• Providing proper nutrition and healthcare for your cat’s well-being

Strategies for Keeping Cats Indoors or On a Leash

Squirrels are among the prey that cats hunt, and they play a vital role in maintaining the balance of nature. So what are some effective strategies for keeping cats indoors or on a leash?

Keeping cats indoors is one of the most straightforward ways to prevent them from encountering squirrels. Indoor cats have limited chances to harm wildlife, but it’s essential to provide them with enough stimulation and exercise. Interactive toys, scratching posts, and playtime with their owners can keep indoor cats active and entertained.

Alternatively, leash training is a gradual process that allows cats to enjoy the outdoors while remaining under their owner’s control. Starting with short walks around the yard and gradually increasing outside time can help prevent cats from harming wildlife. However, it’s crucial to supervise cats while on a leash to ensure they don’t encounter any local wildlife.

If you prefer outdoor freedom for your cat, consider building or purchasing an outdoor enclosure or “catio.” These enclosures provide a safe and secure space for cats to enjoy fresh air and play outside without endangering other animals.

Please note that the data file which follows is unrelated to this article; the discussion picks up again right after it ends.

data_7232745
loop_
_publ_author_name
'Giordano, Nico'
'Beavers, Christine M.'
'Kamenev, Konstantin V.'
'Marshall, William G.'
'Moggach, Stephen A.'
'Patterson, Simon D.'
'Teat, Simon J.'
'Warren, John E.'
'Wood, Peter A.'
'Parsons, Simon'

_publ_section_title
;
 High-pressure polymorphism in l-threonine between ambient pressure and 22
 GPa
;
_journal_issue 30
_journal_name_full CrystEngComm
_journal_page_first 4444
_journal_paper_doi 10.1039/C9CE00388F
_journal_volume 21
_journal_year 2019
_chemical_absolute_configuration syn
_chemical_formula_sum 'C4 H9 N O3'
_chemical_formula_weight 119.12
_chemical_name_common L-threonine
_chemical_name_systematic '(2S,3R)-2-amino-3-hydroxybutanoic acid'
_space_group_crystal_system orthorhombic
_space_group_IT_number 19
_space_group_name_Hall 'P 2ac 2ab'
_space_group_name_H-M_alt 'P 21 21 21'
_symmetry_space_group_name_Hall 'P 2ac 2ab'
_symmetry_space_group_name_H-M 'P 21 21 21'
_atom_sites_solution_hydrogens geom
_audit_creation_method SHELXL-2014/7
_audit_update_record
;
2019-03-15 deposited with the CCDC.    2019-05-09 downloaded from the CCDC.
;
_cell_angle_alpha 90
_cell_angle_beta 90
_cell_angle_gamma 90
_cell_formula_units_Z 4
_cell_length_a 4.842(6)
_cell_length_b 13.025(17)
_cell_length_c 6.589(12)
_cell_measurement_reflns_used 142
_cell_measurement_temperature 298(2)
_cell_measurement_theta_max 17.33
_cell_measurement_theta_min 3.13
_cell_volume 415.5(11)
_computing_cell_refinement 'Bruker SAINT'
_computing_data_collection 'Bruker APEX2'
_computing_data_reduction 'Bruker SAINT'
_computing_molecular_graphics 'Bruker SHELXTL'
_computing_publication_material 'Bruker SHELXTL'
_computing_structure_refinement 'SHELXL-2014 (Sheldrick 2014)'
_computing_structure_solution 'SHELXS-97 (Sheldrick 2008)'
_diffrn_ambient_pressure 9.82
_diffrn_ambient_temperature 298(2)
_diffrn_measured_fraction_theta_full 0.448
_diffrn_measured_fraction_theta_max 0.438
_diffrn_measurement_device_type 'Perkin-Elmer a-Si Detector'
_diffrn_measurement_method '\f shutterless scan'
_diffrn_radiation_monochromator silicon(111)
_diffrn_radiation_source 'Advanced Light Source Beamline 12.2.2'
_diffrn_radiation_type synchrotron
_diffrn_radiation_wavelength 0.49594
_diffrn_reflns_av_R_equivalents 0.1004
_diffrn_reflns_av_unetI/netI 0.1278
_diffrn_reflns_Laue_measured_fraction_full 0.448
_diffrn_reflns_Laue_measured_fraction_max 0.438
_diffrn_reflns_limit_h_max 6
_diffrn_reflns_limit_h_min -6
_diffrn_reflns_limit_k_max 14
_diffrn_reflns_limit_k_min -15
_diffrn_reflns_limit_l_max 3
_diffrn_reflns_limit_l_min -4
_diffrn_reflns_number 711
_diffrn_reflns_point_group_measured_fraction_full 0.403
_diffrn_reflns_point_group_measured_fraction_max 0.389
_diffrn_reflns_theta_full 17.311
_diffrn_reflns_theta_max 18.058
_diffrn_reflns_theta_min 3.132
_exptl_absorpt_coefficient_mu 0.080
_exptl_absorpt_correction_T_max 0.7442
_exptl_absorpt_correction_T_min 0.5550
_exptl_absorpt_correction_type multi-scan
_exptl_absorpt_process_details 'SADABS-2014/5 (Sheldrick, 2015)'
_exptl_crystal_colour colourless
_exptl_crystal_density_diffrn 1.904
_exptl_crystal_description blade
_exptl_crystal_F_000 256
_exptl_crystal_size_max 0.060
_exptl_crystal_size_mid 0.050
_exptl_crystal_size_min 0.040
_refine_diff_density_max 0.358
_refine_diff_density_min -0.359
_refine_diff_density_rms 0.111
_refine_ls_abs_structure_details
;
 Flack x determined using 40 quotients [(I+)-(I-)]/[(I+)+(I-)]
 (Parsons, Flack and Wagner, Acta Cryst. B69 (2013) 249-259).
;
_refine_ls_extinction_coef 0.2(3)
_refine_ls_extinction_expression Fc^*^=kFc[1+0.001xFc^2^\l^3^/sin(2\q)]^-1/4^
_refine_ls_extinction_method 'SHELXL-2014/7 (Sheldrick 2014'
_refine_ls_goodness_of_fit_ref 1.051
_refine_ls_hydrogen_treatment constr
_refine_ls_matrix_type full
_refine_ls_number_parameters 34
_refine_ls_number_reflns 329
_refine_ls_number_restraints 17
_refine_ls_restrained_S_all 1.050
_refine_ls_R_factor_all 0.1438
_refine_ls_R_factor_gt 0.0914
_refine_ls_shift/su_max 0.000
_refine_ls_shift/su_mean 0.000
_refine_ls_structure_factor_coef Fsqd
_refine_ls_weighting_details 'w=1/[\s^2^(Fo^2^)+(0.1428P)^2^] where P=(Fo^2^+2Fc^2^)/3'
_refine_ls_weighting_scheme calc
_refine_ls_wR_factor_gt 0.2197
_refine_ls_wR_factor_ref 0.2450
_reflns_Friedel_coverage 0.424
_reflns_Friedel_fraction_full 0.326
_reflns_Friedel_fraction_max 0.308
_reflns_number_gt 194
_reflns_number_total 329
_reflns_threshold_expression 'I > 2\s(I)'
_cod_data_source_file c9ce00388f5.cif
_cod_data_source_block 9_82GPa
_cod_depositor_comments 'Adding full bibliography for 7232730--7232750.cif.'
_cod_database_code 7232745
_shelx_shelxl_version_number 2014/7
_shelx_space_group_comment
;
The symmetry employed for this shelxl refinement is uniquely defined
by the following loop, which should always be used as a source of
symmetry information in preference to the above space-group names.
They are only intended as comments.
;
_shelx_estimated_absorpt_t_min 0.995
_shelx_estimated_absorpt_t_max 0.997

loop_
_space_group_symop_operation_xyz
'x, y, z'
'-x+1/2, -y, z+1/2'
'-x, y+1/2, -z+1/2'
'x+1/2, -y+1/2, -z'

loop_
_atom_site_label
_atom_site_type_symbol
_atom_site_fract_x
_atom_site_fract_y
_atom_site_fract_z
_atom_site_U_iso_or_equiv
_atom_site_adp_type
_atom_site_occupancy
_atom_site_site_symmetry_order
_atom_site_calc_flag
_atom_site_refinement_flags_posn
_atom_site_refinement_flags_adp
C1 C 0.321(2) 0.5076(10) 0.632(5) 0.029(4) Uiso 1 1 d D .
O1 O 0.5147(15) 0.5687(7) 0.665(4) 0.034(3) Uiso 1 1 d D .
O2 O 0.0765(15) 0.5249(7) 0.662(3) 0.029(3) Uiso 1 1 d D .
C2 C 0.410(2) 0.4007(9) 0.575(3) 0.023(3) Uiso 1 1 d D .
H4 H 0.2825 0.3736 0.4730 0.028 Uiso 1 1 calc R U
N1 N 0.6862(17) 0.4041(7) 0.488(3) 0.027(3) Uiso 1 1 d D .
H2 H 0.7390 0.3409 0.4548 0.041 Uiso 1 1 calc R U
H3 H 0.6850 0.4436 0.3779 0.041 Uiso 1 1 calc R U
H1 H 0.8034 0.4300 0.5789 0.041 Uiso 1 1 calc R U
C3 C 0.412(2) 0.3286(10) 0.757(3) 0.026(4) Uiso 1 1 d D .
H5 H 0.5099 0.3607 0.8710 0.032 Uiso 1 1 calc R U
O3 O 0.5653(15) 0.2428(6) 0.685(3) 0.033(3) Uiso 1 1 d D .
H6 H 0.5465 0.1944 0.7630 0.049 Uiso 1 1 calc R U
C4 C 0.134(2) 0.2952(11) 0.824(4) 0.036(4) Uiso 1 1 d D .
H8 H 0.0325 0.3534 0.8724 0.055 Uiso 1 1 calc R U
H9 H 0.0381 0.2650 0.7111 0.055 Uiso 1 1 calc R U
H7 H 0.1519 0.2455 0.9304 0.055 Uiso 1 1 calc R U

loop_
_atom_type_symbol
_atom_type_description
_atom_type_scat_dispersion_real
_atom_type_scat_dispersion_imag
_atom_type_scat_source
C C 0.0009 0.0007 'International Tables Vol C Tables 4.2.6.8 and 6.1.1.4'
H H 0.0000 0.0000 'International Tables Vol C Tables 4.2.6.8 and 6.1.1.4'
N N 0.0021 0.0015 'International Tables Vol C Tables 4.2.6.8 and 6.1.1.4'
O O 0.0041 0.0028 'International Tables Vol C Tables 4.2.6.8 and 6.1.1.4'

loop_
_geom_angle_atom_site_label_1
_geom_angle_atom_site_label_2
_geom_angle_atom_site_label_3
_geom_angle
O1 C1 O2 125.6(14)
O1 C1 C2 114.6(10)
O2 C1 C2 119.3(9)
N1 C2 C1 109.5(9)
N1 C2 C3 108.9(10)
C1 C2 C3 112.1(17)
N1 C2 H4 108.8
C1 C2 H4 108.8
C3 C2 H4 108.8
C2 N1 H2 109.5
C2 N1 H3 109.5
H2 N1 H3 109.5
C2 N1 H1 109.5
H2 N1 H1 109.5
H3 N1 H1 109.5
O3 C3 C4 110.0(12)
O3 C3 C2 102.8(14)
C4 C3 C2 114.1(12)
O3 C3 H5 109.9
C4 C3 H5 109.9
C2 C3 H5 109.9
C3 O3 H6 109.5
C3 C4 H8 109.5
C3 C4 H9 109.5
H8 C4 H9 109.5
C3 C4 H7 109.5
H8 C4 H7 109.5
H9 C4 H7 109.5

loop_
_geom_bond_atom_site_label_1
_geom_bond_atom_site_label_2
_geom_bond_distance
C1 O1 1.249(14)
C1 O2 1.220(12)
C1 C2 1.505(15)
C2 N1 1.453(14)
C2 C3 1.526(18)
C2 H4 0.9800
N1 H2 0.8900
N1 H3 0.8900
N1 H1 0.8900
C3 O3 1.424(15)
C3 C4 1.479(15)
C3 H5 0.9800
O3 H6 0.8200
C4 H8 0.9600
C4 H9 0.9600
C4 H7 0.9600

Remember to follow any local laws or regulations regarding pets and wildlife. Some areas require cats to be kept indoors or on a leash, while others may have rules about feeding wildlife. Being a responsible pet owner means protecting the environment while ensuring your cat stays happy and entertained.

Providing Toys and Playtime for Indoor Cats

Although they may not have the opportunity to hunt and chase after prey, providing your feline friend with toys and playtime can help keep them mentally and physically stimulated.

The benefits of providing toys and playtime for indoor cats are numerous, and here are some sub-topics that explore this question in more detail:

  • Physical Activity: Regular playtime is essential for indoor cats as it helps them burn off excess energy, maintain a healthy weight, and reduce the risk of health issues like obesity.
  • Mental Stimulation: Cats are intelligent creatures that need mental stimulation to prevent boredom and reduce stress. Toys like puzzle feeders or interactive toys can challenge their minds and keep them engaged.